Pretty funky that the F1 is almost exactly Cumari Pollux. I did a quick search on dominant wild genes in Capsicum but I haven't found a lot yet.
What made you decide to cross with Cumari Pollux? I really like the way they grow and I love the pubescence of the stems, but with me, it was more curiosity than anything. I also wanted to try some crosses with CAP 214 (wild C. Baccatum var. Baccatum) but I'm going to postpone that until next season.
Well I'll try to explain it to you.
1. Imagine a recessive gene pops up. It's a gene that makes peppers not be spicy, let's call it c. The capsaicin producing gene is C.
2. Since the pepper is not spicy then it has to have two recessive genes, let's call that allele cc. Now that pepper would probably get pollinated by another pepper since wild fruits easily cross-pollinate. The pepper that produced the pollen probably would be a spicy or a capsaicin producing pepper since mutations that cause recessive genes are rare . So it's CC. The seeds produced from that outcome are Cc.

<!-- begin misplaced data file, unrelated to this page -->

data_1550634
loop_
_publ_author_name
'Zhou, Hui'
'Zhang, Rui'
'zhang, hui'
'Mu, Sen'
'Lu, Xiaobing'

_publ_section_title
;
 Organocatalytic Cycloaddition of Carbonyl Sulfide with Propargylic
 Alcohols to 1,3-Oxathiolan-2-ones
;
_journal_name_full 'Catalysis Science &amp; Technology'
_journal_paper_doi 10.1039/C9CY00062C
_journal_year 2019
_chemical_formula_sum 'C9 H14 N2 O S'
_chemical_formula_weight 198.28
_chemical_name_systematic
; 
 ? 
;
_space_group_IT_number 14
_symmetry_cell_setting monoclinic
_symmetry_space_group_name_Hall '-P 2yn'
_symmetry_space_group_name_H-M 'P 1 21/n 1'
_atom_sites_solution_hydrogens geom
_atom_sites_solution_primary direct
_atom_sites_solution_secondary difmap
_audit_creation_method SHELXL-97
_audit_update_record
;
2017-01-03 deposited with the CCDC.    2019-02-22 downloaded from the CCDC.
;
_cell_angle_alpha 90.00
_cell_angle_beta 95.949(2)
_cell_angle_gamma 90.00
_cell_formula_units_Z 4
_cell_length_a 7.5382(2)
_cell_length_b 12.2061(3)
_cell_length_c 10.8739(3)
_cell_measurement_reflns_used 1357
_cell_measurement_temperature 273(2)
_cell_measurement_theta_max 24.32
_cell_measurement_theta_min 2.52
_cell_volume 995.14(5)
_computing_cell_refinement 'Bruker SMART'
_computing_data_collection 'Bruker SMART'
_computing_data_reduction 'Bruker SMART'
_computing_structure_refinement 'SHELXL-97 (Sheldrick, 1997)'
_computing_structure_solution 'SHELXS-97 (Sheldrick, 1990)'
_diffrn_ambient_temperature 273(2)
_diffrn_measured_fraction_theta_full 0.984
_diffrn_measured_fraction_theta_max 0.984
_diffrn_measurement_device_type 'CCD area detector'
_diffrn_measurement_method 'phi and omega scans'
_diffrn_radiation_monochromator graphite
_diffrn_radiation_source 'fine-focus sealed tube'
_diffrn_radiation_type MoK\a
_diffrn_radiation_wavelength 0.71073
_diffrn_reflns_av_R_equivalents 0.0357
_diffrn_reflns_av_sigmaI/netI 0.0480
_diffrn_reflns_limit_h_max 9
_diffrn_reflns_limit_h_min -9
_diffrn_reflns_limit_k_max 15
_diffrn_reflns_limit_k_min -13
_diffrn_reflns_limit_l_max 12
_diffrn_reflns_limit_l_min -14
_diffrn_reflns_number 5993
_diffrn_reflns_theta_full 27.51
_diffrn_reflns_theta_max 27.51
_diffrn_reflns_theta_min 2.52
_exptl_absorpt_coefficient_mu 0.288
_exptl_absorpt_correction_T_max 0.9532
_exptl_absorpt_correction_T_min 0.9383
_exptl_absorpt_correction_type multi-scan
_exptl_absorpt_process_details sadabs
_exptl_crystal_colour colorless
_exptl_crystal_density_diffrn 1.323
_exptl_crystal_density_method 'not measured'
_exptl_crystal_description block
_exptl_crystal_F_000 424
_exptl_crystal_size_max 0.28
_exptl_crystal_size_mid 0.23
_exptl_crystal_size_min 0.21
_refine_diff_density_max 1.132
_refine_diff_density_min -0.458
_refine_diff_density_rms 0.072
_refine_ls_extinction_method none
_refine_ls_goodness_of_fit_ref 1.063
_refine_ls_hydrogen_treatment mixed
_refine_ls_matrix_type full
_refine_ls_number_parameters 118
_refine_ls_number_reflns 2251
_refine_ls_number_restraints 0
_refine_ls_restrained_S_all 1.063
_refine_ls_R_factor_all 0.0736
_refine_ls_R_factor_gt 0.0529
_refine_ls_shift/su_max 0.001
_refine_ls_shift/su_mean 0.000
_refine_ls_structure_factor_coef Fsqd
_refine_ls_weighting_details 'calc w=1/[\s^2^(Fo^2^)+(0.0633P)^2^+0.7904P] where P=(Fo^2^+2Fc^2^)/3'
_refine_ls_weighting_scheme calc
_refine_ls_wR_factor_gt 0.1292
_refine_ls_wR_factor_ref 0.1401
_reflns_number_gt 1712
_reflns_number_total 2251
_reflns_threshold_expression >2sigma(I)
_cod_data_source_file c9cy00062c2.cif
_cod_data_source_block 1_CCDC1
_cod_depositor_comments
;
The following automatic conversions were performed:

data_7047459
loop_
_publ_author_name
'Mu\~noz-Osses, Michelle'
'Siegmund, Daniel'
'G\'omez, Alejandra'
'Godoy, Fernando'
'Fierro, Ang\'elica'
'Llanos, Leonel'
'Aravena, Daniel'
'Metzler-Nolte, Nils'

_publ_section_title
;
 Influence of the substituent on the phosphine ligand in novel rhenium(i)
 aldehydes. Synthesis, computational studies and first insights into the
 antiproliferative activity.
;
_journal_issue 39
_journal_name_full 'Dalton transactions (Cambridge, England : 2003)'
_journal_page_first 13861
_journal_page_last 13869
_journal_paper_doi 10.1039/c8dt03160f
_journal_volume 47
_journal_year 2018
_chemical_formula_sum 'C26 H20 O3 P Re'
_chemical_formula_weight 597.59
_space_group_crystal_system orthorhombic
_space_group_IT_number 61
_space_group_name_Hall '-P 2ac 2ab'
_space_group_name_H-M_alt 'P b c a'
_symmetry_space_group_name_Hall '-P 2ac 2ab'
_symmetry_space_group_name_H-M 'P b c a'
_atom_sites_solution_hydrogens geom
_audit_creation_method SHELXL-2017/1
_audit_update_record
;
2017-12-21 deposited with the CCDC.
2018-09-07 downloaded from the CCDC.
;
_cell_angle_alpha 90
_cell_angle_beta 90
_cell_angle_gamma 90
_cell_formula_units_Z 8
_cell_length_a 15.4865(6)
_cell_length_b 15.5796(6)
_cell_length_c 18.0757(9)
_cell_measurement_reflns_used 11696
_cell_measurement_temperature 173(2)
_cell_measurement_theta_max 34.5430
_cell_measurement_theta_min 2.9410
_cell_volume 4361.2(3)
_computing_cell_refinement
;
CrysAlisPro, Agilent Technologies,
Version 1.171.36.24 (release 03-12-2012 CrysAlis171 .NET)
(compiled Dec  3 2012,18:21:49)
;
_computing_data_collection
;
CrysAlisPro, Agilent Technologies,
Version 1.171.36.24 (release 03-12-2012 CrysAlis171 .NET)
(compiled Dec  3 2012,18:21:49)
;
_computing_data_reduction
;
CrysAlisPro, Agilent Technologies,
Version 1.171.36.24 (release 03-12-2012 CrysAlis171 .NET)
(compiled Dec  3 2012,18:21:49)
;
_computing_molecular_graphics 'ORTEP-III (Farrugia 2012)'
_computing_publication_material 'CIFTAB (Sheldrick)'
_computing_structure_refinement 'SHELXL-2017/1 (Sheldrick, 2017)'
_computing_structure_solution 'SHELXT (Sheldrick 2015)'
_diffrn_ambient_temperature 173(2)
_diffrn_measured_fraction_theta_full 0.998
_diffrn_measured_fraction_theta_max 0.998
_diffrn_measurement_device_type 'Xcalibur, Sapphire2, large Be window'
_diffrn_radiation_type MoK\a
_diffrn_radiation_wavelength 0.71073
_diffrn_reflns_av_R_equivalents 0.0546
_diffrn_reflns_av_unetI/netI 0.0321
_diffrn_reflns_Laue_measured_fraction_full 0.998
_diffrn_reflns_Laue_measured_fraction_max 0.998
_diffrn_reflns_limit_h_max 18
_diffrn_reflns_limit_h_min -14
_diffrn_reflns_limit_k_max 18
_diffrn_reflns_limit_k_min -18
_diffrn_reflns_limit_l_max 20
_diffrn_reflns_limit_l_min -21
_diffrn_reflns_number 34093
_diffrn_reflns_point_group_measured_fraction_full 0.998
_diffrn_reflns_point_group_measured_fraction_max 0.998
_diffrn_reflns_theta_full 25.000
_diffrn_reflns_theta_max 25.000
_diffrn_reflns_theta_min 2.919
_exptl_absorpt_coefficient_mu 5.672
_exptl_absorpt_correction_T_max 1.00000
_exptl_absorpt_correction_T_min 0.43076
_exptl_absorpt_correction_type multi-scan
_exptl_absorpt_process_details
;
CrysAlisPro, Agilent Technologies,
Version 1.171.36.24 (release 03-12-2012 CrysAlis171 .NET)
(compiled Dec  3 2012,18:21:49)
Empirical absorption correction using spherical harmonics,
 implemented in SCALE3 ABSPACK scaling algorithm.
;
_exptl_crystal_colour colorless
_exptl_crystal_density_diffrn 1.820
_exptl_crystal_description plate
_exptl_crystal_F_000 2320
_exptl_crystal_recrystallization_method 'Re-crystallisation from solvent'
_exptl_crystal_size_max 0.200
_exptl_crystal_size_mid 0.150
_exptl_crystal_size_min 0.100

3. Now repeat step 2 but use the Cc as the mother plant, you get a 50/50 chance of getting a Cc or CC allele. So far half the descendants are CC.
4. Repeat step 3, now 3/4th's of the descendants are CC.
5. Do this for several hundred thousand to million years.
6. Until humans showed up and decided they like non spicy peppers, or yellow peppers, large peppers the recessive genes got "lost" in the gene pool since they happen because of mutations and are easily wiped out.